It is true enough that mining the Moon and processing the water into usable form requires a significant capability on the lunar surface, and that means money. Estimates for the cost to establish a resource base on the Moon vary, but they could range from $40 to $90 billion, depending on the approach. One could certainly launch a lot of water into space for that amount of money; just using published commercial rates, a SpaceX Falcon 9 could put 13 tons of water into LEO for about $60 million. For that price, we could launch 650 F9s, putting 8,500 tons into space for the low-end cost of a lunar facility. The proposed Falcon Heavy (if it works and costs as advertised) would emplace even more mass (about 22,000 tons for the same amount of money).

But then what? If your goal is to complete a simple, one-off mission, fine—you did it cheaply. Oh, wait—you want to go somewhere again? No problem, you have enough mass left over to go multiple times. Eventually, you need to pony up another $40 billion. If your goal is to land on Mars and return, you will eat into your mass allowance very quickly—it takes a lot of energy to get into and then out of the deep gravity well of Mars. You will also require a lot of massive infrastructure in space to change the water into the various forms that you require. You will need to launch all that mass from the Earth as well.

The more ambitious your space aspirations become, the more it makes sense to look carefully at using space resources. To me, this gets to the real debate behind the debate. Arguments over whether to use lunar resources or not really break down into one’s long-term desires for space—permanence versus transience, space-based versus Earth-based, pioneering and residence versus junketing and “just visiting,” opening up space for all versus exclusivity and restricted access.

In learning to use the resources of the Moon, put the accent on learning. Building a lunar water processing facility is the first step towards developing a critical skill that any spacefaring species must master—that of using what we find, where we find it, and turning it into a form that we need. It doesn’t matter that other planets and asteroids have different environments and feedstocks. The skills needed to master space resource utilization are common to all localities: handling of massive amounts of granular materials, thermal processing of the feedstock, extraction and refinement of the product, and storage and delivery. We choose the Moon as our first target for resource exploitation because it is close, it is accessible and it has water in a form (ice) most readily and easily convertible into a variety of useful products.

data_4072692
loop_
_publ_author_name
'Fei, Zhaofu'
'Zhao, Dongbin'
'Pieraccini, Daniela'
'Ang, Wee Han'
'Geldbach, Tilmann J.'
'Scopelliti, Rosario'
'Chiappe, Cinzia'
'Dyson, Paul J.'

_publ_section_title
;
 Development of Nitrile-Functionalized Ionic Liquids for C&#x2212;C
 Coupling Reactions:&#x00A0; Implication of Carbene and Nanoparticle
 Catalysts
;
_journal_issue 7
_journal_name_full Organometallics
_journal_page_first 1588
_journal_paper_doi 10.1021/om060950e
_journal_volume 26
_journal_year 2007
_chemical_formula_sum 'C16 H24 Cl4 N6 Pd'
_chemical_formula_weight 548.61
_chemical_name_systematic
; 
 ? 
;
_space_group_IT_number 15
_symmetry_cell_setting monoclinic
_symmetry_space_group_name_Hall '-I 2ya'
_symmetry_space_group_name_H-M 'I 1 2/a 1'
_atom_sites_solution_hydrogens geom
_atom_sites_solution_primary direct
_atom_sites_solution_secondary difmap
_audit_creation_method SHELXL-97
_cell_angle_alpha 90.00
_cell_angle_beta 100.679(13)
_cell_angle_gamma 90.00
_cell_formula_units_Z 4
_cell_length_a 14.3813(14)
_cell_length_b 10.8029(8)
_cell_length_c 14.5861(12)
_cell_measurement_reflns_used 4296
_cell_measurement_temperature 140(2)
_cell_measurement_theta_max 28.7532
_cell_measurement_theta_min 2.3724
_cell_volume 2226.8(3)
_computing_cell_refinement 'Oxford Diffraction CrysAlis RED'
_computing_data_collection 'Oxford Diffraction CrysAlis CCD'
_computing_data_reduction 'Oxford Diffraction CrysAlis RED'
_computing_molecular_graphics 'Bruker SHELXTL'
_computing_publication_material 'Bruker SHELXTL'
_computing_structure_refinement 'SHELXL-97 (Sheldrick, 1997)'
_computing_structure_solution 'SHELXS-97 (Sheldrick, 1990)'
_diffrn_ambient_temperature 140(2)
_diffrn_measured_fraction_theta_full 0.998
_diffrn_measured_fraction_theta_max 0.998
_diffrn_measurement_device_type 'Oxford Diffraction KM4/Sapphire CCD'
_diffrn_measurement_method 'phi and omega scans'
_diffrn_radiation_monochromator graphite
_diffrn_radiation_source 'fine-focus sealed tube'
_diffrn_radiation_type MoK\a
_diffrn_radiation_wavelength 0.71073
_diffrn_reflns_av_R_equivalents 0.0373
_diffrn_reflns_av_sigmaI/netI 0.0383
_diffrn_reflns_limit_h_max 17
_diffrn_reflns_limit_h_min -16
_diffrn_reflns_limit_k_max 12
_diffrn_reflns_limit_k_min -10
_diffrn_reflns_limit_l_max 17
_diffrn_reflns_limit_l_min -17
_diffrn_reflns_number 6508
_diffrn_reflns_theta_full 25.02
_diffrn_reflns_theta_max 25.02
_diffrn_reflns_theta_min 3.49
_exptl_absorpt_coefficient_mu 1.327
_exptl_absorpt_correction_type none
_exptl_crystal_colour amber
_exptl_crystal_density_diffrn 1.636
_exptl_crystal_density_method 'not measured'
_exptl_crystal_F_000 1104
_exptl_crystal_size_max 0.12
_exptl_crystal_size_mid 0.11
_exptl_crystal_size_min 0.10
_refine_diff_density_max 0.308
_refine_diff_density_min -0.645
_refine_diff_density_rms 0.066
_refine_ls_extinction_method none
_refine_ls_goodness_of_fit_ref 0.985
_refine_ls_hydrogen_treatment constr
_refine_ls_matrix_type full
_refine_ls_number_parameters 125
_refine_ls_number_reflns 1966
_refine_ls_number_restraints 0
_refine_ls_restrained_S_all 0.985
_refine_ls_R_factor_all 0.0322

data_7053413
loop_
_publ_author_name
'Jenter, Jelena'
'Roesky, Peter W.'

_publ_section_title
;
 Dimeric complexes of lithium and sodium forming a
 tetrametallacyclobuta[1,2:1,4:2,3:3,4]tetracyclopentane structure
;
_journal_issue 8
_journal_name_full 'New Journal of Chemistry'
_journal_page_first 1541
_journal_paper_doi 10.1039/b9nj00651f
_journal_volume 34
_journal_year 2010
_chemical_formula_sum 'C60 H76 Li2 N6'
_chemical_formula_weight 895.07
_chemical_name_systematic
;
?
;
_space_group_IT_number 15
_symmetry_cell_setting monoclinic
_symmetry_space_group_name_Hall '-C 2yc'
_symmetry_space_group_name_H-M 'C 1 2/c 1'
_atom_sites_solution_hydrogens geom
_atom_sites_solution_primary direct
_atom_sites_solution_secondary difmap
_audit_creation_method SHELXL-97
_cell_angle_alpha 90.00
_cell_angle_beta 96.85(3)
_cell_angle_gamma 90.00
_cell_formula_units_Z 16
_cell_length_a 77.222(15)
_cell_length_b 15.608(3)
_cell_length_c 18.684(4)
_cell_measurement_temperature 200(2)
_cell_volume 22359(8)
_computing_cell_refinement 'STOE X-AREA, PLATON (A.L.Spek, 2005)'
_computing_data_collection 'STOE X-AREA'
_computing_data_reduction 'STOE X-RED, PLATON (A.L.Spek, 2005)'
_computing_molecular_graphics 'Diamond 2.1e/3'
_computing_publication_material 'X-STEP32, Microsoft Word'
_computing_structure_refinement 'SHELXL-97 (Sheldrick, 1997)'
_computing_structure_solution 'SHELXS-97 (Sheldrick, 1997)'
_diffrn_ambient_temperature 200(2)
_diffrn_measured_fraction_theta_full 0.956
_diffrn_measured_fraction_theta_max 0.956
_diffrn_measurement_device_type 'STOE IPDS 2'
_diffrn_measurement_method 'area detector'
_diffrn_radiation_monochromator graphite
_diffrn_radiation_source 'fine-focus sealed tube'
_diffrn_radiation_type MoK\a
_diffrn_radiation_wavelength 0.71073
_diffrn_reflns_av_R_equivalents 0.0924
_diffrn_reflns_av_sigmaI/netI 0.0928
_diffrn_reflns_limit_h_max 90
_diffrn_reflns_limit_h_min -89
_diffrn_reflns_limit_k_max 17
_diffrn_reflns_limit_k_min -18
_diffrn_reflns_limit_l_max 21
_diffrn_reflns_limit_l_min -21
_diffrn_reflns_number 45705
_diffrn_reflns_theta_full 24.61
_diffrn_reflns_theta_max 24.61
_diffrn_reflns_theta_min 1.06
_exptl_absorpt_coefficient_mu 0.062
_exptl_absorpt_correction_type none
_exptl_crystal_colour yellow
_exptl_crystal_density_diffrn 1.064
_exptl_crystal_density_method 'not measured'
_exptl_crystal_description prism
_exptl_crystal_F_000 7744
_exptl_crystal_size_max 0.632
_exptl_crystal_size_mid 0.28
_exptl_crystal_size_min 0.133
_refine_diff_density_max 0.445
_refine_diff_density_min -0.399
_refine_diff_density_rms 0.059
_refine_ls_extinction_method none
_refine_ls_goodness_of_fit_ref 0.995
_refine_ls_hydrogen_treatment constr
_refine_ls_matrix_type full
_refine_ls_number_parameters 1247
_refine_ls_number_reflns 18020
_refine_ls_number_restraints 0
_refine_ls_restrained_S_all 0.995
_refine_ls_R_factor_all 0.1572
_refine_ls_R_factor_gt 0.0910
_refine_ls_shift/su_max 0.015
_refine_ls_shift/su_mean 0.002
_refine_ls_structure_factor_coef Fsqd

The mission of operating a resource base on the Moon is to develop the skills and technologies needed to acquire and use off-planet resources to support spaceflight. To claim that it is “more expensive” to do this than it is to launch tons of water from Earth is to completely miss the point of attempting it—we are learning how to “cut the umbilical cord” with Mother Earth and gain the ability to live on our own in space. Having the ability to acquire provisions in space makes routine human permanence in space possible.

Arthur C. Clarke once wrote that all revolutionary ideas or concepts go through three phases of critical reaction. The first reactions are “It’s impossible—don’t waste my time. The second phase consists of “Well, it may be possible, but it’s not worth doing.” The final phase is “I said it was a good idea all along.” Using the resources of the Moon is a revolutionary idea—a good idea that can change spaceflight forever.

About Paul D. Spudis
Paul D. Spudis

Paul D. Spudis is a senior staff scientist at the Lunar and Planetary Institute in Houston, Texas. His website can be found at The opinions expressed here are his own and do not reflect the views of the Smithsonian Institution or his employer.